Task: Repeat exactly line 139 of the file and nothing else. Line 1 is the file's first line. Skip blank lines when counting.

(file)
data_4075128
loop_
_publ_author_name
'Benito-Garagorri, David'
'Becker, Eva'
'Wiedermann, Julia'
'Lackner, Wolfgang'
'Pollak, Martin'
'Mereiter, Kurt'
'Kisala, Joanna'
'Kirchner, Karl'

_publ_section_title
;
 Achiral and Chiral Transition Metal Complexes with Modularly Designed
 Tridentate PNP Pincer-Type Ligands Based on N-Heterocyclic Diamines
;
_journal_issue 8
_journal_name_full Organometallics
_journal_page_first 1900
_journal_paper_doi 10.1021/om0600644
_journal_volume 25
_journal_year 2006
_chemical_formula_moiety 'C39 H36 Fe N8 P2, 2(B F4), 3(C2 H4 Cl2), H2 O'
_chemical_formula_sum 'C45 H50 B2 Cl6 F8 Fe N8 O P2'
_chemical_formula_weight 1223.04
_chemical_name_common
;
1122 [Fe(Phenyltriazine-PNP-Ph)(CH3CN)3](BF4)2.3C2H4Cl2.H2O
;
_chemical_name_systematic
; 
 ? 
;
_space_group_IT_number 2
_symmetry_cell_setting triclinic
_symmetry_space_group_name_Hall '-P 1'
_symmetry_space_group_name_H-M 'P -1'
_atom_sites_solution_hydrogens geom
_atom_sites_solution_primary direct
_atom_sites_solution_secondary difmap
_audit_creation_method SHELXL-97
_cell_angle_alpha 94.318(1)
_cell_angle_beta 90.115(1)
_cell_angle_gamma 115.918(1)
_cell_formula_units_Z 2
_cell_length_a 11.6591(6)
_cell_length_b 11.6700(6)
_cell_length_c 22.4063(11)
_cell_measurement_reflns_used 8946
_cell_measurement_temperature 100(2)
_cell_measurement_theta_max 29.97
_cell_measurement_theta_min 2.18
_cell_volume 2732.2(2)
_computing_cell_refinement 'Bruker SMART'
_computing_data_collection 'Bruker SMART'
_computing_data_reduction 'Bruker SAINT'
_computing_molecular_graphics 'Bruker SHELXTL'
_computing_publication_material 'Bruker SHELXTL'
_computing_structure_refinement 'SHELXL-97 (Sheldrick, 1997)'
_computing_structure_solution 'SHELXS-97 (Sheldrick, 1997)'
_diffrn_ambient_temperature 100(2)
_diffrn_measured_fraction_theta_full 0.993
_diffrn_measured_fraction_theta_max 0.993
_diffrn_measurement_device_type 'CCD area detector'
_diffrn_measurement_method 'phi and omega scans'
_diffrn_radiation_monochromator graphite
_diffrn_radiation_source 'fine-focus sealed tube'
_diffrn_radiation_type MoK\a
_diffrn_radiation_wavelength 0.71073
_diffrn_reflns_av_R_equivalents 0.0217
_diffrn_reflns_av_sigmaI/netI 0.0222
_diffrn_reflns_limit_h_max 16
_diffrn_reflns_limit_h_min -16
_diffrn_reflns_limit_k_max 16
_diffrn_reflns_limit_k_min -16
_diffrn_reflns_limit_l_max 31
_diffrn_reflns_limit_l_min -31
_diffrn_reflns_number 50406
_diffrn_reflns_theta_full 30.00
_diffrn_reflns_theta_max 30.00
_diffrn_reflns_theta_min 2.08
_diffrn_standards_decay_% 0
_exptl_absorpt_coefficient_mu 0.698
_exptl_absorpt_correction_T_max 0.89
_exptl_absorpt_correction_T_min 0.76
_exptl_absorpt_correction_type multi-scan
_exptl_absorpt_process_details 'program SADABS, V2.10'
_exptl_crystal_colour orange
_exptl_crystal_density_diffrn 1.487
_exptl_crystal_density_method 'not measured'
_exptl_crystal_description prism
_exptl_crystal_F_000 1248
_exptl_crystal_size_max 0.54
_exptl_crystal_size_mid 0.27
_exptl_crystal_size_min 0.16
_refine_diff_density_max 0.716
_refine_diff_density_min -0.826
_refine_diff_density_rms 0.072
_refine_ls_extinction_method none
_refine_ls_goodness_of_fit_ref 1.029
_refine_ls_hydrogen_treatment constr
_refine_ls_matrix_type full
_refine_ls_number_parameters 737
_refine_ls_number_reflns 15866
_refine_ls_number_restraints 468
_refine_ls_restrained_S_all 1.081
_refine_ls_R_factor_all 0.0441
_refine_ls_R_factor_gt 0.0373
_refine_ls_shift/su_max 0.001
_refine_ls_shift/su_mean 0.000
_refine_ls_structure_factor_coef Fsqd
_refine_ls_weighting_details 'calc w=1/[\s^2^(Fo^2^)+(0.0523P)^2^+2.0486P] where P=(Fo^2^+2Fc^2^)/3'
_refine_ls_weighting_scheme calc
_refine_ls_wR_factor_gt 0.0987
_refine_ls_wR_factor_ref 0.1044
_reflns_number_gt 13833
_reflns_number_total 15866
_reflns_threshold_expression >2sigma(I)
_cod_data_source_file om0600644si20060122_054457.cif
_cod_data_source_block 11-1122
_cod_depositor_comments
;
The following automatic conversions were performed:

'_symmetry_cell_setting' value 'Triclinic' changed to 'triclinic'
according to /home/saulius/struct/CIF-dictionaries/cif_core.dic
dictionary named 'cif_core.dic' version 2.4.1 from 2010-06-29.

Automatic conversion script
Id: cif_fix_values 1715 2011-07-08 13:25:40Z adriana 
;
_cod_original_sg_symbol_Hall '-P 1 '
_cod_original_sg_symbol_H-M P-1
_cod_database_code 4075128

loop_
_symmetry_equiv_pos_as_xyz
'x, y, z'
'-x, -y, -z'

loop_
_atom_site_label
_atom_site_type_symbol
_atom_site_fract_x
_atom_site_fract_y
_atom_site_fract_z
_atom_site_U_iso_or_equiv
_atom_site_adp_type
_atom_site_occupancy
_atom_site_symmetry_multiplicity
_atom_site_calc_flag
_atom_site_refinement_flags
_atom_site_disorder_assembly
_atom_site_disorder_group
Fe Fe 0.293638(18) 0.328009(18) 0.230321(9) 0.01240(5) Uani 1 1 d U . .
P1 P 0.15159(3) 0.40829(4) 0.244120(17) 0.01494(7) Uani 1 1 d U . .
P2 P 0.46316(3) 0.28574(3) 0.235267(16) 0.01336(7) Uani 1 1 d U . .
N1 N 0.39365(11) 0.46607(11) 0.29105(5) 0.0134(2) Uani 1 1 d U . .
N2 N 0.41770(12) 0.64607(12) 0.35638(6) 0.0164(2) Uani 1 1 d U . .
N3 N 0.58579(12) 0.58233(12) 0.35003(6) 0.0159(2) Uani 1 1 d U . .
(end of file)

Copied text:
_atom_site_type_symbol